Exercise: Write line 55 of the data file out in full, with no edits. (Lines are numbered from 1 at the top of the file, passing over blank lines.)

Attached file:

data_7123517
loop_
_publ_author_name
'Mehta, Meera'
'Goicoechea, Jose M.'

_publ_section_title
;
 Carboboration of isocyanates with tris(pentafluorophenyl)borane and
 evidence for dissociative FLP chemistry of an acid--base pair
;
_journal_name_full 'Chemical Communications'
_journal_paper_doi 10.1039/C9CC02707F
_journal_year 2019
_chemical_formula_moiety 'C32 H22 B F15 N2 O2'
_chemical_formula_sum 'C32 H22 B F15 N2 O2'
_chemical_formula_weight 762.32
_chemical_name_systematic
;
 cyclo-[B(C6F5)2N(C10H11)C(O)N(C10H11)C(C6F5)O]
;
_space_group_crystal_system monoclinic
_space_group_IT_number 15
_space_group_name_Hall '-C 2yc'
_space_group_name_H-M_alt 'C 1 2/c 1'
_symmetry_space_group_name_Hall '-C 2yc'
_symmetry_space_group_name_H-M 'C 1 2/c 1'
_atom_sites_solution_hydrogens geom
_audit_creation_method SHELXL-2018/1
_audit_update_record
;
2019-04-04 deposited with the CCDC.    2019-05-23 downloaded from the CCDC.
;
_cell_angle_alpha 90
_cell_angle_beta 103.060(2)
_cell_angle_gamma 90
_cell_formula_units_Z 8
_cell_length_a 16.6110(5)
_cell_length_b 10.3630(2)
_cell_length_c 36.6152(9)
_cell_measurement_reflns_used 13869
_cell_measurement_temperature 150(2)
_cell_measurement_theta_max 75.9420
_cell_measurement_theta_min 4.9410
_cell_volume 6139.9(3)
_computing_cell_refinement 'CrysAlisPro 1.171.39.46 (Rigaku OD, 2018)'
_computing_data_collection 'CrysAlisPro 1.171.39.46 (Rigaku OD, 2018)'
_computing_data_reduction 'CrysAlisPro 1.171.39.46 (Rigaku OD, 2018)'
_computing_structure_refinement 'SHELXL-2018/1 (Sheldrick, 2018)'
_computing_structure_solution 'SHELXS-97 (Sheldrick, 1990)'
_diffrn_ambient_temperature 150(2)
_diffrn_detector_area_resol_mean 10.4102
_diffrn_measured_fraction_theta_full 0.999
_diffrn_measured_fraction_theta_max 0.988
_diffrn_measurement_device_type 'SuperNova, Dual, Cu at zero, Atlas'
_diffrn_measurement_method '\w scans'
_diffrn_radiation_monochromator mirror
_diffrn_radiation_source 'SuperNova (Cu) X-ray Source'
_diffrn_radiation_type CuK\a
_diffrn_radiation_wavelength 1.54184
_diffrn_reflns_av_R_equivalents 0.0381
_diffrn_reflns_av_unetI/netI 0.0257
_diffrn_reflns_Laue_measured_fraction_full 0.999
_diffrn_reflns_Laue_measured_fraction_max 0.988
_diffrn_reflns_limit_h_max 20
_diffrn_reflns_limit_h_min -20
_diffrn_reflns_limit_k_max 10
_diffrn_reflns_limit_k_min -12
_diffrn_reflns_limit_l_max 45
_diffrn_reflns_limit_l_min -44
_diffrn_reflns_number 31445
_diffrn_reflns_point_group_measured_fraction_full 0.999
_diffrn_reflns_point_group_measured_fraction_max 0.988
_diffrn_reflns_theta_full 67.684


_diffrn_measurement_method '\w scans'